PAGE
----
Rising levels of COVID-19 detected in Toronto wastewater as province drops mask mandate

As Ontario moves to drop mandatory masking in public settings, wastewater surveillance levels across the province continue to show high, albeit stable, numbers of COVID-19 infections, but experts caution it’s too soon to see the impact of the recent lifting of public health measures .

In the absence of widespread polymerase chain reaction (PCR) testing, wastewater surveillance is now Ontario’s best early indicator in the tracking of COVID spread.

At any other time of the pandemic, what wastewater surveillance currently shows would be alarming: an estimated 15,000 to 20,000 new infections a day, according to provincewide analysis by the Ontario COVID-19 Science Advisory Table. This is four times higher than where daily cases were at the height of the second wave last April, and around where they hit in late December, while the province was still doing widespread PCR testing.

“We do not yet know what impact the last reopening step had on case numbers or changing people’s behaviour,” said Dr. Peter Jüni, epidemiologist and scientific director of the science table. “If we want evidence-based decision making, we need to wait at least 10 more days before we could be confident that we know what’s happening with COVID infections by looking at wastewater levels.”

In Torontothe most recent data from Feb. 6 to March 7 shows COVID wastewater levels are rising in the Ashbridge’s Bay and Highland Creek plant catchment areas, but stable for Humber and North Toronto. The overall province-wide wastewater signal is down significantly since the beginning of January, but appears to have plateaued.

On Wednesday, the province announced it is scrapping mandatory masks for all indoor settings as of March 21, except for on public transit, in hospitals, long-term-care homes and other congregate settings. Mask mandates for these latter places will be dropped on April 27.

In his last scheduled weekly pandemic address Wednesday, Dr. Kieran Moore, the chief medical officer of health, said vulnerable people should continue wearing masks.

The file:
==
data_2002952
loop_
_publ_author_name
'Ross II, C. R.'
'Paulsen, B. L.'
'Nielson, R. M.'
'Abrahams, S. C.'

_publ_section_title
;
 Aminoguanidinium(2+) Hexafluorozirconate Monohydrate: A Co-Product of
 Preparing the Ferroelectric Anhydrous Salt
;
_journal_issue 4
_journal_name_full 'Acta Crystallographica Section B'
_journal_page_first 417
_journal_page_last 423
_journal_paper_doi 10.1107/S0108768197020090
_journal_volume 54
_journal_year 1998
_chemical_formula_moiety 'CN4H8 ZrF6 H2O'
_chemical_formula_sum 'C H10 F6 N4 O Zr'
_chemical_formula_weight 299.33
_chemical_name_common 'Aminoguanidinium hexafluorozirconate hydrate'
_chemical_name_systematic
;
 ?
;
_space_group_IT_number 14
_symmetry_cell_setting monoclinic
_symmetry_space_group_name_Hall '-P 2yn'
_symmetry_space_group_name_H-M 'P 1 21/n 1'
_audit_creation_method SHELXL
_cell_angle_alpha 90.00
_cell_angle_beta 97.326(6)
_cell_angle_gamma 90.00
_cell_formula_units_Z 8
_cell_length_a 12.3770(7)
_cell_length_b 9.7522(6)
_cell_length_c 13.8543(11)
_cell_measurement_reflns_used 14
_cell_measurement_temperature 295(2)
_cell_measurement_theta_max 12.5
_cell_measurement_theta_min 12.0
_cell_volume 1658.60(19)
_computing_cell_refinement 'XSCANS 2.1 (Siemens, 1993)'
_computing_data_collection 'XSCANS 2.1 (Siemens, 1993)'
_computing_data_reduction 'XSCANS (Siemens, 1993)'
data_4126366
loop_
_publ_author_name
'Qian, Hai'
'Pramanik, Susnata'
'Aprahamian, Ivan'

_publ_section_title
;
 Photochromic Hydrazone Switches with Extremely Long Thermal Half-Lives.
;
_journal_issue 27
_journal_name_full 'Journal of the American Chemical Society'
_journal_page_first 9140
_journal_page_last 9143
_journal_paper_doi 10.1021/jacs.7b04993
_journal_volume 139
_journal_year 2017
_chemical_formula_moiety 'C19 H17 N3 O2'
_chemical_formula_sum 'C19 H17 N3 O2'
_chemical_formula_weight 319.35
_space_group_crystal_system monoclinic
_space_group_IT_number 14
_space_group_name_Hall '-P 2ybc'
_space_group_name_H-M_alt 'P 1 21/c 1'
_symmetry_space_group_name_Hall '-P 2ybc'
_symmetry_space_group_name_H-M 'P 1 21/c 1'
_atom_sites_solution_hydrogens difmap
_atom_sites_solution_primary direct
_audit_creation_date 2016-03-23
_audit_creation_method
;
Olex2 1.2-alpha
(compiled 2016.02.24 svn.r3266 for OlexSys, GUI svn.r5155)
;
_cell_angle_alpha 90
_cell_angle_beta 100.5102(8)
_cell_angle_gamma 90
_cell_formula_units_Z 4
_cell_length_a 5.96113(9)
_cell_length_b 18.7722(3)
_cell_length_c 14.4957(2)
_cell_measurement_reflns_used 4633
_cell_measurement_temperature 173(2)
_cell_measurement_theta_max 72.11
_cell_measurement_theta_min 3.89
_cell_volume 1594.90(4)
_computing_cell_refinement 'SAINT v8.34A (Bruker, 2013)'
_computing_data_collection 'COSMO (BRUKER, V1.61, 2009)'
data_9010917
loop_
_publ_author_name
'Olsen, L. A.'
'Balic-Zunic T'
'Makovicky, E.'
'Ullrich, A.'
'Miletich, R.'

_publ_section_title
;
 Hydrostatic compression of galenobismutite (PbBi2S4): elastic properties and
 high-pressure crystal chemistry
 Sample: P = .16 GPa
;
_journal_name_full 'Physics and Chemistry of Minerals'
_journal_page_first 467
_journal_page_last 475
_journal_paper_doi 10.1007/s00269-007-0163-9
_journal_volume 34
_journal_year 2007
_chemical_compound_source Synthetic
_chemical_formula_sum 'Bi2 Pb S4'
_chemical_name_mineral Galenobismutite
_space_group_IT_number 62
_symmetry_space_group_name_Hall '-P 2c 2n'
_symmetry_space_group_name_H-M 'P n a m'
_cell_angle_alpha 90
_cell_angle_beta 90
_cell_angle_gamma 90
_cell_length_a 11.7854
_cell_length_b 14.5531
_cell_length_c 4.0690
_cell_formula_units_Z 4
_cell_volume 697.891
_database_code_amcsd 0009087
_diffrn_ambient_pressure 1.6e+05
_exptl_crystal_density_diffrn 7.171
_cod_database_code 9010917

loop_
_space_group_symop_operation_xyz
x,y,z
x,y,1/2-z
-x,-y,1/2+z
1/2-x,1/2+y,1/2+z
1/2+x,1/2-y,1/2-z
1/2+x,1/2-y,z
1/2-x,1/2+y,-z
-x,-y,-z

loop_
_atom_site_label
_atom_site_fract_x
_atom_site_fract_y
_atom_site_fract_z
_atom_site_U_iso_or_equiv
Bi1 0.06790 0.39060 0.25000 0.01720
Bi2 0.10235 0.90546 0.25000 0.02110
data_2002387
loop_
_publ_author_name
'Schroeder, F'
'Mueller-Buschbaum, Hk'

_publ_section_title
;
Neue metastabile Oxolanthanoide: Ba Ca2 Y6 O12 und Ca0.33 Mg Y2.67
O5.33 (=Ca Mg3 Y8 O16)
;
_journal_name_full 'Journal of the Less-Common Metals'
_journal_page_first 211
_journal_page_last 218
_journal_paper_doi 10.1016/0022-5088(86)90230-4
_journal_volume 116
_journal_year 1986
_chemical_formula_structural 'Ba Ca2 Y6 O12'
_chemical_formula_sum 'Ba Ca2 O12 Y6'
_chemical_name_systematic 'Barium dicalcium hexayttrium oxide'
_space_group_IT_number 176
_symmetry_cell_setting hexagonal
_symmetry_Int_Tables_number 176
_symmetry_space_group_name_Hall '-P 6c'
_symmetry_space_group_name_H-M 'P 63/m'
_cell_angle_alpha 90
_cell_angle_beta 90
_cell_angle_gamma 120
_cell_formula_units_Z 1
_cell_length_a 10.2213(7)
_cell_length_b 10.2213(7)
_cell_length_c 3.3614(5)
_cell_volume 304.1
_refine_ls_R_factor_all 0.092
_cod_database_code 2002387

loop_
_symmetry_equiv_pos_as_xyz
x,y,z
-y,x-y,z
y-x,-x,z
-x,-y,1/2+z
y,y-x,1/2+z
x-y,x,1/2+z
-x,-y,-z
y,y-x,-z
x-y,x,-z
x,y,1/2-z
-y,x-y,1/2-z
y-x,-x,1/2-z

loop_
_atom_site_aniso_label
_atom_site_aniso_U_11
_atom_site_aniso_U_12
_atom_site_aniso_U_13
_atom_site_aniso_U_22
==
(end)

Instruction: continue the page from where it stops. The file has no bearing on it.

“Removing the mask mandates does not mean the risk is gone,” he told reporters at Queen’s Park. “It is a choice now.”

Asked about surveillance of the virus now that PCR tests pick up only a fraction of actual cases in Ontario, Moore said he is confident in the province’s strategy, pointing to hospitalizations, deaths and the “septic” surveillance available on the science table’s website.

All the public health units in the GTA, except hamiltonalso publish wastewater surveillance data on their websites, broken down by treatment plant catchment areas.

On New Year’s Eve, as Omicron overwhelmed the testing system, the province restricted access to PCR tests to only high-risk settings and people.

Without these case numbers to rely on for an accurate picture of community spread, testing for COVID’s genetic fingerprint in wastewater, which began in Canada in April 2020, has moved to the forefront.

Fortunately the PCR eligibility changes don’t “affect how many people go to the bathroom,” said Robert Delatolla, a professor at the University of Ottawa whose lab tracks COVID in Ottawa wastewater.

Wastewater surveillance works by monitoring the level of SARS-CoV-2, the virus that causes COVID, in water carrying fecal matter after we flush our toilets. Samples are taken at sites throughout the province, providing an early indicator of whether cases are going up, as virus fragments will be detected in feces before someone is sick enough to go to the hospital.

“It really can tell us, are we out of the woods? How are we doing? Delatolla said. “It gives you that piece of information where you can make those choices for yourself, and it fills in that void that we have now.”

Claire J. Oswald, an associate professor in the department of geography and environmental studies at Ryerson University who’s working on samples from Toronto’s Humber Wastewater Treatment Plant, said there may be some “ups and downs” now that the overall levels of COVID have dropped from the Omicron peak.

Oswald credits the labs that do the wastewater testing and the province for organizing them, calling it a “success story” that “hopefully can be leveraged for other things beyond COVID,” such as tracking of flu cases.

“For people who wonder, ‘does this really work?,’ it does,” said Dr. Eric Arts, Canada Research Chair in Viral Control and an immunology professor at Western University. “The virus stays relatively stable in the wastewater, so we can monitor it. It tracked almost perfectly with cases when we were monitoring cases.”

Arts, along with other researchers at other universities, is monitoring wastewater for the province and the Public Health Agency of Canada. He noted that this type of surveillance likely provides a better representation of total cases in Ontario simply due to the fact that a lot of infected people aren’t getting tested.

“Now we can pinpoint which regions might have an uptick in transmission,” he said. “If we needed to, we could be very specific in putting stronger public health measures in a specific region.”

Jüni says he is concerned that if Ontarians start to embrace the newly allowed freedoms, at the same time that we are dropping masking mandates, cases could start going up again.

“This could be too much in terms of high-risk contacts and transmission,” he said. “We first want to make sure wastewater levels stay relatively stable, or if it does go up, stabilizes again. The longer we wait, the closer we get to spring, and the more the good weather will help.”


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